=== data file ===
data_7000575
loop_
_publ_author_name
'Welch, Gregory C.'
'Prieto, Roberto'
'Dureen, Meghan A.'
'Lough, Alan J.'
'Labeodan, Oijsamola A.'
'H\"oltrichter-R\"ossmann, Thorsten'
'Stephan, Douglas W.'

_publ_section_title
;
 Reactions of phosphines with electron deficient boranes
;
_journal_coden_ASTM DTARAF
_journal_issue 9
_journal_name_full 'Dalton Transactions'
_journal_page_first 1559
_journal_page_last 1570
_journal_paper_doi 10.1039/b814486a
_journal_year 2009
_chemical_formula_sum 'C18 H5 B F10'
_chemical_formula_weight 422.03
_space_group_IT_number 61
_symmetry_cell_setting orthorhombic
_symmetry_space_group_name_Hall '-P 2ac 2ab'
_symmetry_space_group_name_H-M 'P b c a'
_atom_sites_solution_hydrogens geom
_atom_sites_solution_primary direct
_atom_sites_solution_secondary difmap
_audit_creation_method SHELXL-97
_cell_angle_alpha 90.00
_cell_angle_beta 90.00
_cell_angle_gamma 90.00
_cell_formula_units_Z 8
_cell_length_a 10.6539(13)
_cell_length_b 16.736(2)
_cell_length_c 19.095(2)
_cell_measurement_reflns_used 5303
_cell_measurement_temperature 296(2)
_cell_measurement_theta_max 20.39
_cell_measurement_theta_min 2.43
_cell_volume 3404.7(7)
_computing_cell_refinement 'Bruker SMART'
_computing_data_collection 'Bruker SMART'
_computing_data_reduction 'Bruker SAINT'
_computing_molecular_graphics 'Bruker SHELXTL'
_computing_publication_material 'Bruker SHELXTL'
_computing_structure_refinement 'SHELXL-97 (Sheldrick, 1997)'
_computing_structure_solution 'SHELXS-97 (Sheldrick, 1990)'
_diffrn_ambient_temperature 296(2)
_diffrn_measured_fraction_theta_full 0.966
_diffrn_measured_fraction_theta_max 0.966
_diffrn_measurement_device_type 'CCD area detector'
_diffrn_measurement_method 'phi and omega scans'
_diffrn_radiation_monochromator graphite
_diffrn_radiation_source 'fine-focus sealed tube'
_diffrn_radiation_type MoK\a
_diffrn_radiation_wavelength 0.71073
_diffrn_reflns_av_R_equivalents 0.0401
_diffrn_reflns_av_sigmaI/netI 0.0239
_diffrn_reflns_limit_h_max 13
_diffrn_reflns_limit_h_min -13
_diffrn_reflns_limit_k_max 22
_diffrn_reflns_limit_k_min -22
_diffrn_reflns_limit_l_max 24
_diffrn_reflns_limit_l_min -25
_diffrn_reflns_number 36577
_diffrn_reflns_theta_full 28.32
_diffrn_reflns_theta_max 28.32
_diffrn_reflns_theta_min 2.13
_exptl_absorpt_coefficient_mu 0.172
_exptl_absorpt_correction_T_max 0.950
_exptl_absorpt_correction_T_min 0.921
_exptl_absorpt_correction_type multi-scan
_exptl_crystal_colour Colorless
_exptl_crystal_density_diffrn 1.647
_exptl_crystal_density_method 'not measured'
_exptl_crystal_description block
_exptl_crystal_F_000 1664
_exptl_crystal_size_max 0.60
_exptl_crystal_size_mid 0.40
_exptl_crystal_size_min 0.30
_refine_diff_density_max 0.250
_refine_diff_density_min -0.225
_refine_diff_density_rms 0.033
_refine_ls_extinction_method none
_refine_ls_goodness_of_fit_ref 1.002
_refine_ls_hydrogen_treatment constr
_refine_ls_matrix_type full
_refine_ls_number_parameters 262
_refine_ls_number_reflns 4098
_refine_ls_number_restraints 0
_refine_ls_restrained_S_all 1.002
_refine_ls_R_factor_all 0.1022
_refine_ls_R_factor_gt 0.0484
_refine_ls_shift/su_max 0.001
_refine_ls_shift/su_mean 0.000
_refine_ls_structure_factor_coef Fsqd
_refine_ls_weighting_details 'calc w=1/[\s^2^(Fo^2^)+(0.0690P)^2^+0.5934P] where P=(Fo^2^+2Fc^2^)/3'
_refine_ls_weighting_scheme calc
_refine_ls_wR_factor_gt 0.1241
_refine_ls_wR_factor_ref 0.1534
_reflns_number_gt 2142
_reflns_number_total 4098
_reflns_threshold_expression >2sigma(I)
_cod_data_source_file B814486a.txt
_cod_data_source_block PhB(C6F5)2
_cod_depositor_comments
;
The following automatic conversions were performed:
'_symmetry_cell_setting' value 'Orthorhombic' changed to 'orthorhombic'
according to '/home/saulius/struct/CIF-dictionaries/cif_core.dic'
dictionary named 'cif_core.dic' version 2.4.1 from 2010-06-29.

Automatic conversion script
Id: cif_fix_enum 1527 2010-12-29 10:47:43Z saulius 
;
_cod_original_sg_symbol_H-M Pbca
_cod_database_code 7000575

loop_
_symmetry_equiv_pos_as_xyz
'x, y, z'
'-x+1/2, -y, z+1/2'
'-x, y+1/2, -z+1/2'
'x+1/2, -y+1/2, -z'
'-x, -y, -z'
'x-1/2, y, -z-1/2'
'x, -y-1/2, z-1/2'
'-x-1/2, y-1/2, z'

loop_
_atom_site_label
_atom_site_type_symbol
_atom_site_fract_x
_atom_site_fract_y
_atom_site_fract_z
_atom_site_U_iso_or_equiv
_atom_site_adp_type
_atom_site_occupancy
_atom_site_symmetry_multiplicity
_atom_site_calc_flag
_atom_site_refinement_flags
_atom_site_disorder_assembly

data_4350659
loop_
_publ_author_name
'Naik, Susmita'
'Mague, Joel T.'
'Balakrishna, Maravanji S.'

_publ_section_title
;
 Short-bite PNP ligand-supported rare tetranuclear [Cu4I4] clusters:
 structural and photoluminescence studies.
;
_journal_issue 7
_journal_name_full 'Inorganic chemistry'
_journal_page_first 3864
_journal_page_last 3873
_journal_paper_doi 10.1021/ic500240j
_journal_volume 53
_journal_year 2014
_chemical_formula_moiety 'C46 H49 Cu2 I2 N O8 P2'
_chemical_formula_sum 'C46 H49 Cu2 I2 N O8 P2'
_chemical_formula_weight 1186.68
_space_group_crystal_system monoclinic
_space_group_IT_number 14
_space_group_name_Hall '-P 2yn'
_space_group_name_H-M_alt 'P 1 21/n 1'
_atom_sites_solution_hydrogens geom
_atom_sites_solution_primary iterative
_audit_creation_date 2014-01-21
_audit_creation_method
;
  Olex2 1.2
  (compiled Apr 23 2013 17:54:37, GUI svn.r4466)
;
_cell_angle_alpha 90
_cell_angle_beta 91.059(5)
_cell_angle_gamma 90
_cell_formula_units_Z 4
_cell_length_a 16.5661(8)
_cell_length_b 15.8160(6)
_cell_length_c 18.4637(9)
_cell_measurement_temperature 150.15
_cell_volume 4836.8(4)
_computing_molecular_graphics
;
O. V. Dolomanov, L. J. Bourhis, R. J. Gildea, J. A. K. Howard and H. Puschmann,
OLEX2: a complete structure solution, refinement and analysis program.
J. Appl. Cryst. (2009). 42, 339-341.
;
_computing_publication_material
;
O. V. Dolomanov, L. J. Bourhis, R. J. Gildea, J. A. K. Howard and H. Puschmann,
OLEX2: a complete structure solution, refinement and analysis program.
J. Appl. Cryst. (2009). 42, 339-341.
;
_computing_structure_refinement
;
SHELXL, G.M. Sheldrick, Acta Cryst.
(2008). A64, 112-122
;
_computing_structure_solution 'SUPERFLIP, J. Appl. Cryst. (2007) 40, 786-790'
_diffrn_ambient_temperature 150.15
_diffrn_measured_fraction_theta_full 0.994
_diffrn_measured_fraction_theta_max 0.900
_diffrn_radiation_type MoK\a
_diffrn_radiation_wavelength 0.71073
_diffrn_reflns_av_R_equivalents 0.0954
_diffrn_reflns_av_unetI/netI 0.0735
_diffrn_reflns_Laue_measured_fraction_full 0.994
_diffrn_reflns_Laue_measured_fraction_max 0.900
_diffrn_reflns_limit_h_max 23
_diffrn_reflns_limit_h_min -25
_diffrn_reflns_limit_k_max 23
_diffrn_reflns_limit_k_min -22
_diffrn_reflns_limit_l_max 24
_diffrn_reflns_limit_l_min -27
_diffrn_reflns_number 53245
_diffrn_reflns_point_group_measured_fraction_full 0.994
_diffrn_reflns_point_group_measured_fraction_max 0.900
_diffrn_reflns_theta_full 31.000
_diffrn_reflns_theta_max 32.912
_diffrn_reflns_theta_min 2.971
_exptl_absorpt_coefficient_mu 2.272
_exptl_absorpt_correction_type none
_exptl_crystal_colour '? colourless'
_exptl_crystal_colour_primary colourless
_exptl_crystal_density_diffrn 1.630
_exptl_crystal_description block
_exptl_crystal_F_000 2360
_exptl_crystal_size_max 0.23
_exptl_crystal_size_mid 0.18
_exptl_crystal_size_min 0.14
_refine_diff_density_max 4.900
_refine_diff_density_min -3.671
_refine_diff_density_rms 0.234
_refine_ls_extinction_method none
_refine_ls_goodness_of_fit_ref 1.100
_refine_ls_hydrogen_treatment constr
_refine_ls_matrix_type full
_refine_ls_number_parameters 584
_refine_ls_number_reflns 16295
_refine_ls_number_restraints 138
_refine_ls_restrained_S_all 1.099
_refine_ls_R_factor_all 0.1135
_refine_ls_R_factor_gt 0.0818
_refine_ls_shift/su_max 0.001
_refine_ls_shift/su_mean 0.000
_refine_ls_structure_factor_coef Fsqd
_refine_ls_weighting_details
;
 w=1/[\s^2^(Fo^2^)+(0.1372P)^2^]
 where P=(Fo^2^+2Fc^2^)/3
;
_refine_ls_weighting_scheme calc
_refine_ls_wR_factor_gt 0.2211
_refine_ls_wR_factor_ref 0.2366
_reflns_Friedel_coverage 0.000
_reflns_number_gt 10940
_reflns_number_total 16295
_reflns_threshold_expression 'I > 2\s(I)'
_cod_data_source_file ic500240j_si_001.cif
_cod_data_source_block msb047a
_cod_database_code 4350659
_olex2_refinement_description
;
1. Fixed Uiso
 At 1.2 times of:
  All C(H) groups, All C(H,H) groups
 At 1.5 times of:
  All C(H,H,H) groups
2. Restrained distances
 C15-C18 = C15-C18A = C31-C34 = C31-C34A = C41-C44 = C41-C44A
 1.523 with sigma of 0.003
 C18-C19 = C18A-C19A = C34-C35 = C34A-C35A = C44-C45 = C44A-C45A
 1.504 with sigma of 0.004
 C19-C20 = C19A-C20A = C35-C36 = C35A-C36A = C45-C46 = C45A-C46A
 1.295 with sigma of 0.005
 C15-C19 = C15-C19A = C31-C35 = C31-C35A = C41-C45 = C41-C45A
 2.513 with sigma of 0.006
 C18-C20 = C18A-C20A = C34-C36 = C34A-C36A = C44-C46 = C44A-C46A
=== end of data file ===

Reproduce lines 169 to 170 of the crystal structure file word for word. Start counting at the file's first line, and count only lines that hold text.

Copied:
_atom_sites_solution_primary iterative
_audit_creation_date 2014-01-21